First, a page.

Today, I want to make sure that you are aware of some of the current issues facing the Church which threaten, as never before, our liberty to practice our faith. I have had many vital conversations with parishioners on these topics, and I feel that it would be good to write to you about them in this forum. Furthermore, this month where we are being called to respect life it is a good time to raise your awareness of the encroaching challenges to our faith and belief in the respect and dignity of the human person from natural conception to natural death. The issues are many, but I would like to bring to your attention just a few of them. These unprecedented attacks on our ability to live out our mission of the corporal works of mercy and the sacredness of our Sacraments are ones that we must send to prayer and act on as God calls each one of us.
One issue surrounds medical ethics and government funding. Today, there are serious attempts at legislation to force Catholic health care systems and hospitals to offer services and procedures that we believe to be immoral and in direct violation of our faith including contraception and steriliization. The debate pits current government will against the religious liberty of Churches to practice their faith. Another unprecedented issue has come from the Department of Justice itself in its increasing attacks on the Defense of Marriage Act (DOMA), calling it an act of bigotry instead of the protection of a unique, essential relationship and institution, one that has been given to us by God and which is unalterable by us. The Sacrament of Marriage predates all human laws and has always been defined as between one man and one woman. A third issue challenging the Church has gone to the Supreme Court. This issue is about the Church’s right to choose who can serve and/or work in their name without government interference. This one would seem like a no-brainer, but it is also being attacked by the Dept. of Justice. At risk here is our ability to hire people who share our faith in positions where living out that faith is a prerequisite. Finally, another issue concerns Catholic Relief Services, one of the largest and most effective relief agencies in the world. Herein, the Dept. of State is trying to require CRS and other agencies to provide reproductive services as part of their efforts in international relief and development programs, something that need not be part of relief efforts in order to be effective. I argue that CRS has done more to help people than any other institution and such a requirement is unnecessary for the efficacy of CRS’s efforts to help those in need.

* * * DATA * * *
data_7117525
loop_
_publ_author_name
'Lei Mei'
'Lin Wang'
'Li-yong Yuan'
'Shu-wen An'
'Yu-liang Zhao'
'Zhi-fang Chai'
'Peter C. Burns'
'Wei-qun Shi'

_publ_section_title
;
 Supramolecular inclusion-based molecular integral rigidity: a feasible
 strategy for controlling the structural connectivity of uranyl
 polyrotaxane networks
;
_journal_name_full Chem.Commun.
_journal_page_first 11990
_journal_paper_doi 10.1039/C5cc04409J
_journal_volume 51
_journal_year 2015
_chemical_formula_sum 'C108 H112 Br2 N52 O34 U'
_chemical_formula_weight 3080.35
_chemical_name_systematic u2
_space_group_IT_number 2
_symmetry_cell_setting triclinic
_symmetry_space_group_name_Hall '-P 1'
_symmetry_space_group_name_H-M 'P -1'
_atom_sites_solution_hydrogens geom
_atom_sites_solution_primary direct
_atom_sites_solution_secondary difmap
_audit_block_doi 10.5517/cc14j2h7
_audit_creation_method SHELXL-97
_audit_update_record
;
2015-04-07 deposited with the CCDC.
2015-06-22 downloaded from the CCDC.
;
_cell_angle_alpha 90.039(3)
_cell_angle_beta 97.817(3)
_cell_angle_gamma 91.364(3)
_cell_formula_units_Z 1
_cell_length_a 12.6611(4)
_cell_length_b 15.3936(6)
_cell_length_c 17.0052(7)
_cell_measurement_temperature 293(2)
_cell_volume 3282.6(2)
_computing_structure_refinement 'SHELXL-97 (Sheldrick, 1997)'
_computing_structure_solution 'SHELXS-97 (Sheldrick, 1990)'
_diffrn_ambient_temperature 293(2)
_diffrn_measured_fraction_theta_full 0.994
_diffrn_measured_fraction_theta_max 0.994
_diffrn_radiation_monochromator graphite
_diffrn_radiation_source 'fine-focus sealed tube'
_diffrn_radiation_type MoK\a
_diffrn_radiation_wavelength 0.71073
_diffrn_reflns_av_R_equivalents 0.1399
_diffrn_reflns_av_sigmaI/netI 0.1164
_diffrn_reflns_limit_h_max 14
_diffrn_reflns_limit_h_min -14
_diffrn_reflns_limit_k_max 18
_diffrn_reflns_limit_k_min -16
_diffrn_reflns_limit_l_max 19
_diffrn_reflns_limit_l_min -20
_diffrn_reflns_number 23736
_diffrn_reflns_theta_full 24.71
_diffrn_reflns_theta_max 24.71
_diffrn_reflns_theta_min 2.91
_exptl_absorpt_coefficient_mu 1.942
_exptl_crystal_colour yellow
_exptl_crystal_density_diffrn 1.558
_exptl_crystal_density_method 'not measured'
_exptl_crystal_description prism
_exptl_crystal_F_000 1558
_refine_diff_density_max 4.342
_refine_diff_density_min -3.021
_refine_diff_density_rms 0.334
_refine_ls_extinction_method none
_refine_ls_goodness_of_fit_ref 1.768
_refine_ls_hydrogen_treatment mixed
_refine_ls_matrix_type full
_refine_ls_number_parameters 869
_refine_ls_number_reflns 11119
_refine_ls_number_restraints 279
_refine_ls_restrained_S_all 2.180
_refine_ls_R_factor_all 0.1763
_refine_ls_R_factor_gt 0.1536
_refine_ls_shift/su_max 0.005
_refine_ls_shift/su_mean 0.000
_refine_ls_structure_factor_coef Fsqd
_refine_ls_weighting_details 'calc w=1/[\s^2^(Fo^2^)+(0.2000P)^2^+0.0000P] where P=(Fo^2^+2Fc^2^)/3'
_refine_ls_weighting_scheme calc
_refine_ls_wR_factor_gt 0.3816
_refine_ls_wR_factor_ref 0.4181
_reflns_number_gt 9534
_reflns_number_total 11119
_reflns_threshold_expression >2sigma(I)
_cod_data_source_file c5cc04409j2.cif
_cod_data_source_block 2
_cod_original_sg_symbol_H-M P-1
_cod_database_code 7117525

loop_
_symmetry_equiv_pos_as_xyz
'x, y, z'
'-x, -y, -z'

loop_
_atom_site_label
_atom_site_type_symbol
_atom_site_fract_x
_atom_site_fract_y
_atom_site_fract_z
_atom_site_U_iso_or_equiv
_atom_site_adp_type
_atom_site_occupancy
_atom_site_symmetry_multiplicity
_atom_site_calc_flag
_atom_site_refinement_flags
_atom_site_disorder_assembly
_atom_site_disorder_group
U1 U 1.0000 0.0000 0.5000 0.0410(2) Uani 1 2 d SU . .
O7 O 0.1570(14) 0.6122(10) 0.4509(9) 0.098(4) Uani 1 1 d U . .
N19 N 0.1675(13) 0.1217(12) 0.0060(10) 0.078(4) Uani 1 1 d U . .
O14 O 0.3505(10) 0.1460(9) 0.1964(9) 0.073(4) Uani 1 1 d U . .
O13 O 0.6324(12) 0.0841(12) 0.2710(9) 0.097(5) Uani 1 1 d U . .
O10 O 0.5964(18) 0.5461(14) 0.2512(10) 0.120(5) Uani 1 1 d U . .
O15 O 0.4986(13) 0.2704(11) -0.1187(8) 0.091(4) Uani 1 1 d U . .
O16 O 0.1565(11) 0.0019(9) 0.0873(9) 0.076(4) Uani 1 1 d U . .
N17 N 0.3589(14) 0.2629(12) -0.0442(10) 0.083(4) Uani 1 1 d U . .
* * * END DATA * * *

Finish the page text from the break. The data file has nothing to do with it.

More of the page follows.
It seems to me that we live in a time, today, when secularism is, ironically, the new religion to the exclusion to other religions. Is it too bold to say that the ideology of secularism is threatening the very substructure of our founding fathers and that there may be a movement towards the repression of other faiths in preference to that of the evermore secularized State? This reminds me of the old political ideology of Erastianism which asserts the supremacy of the State over the Church even in ecclesial matters.
As a nation, we are proud of our pluralism and freedom. Yet, might these issues demonstrate attempts to remove pluralism and subjugate as not only irrelevant, but erroneously label them as dangerous, the religious institutions that have been the backbone of our families, culture, and country? I wonder if our previously well understood sense of religious liberty may be changing into a “secular priority” over that of the 91% of our people who hold to a faith in God (cf. 2004 BBC Poll). I leave that for your own reflection.
Archbishop Timothy Dolan, the President of the United States Conference of Catholic Bishops recently wrote a letter to the bishops outlining these issues at hand. I highly recommend you read it. Read it by clicking here or go to our office for a hard copy.
Fr. William Holtzinger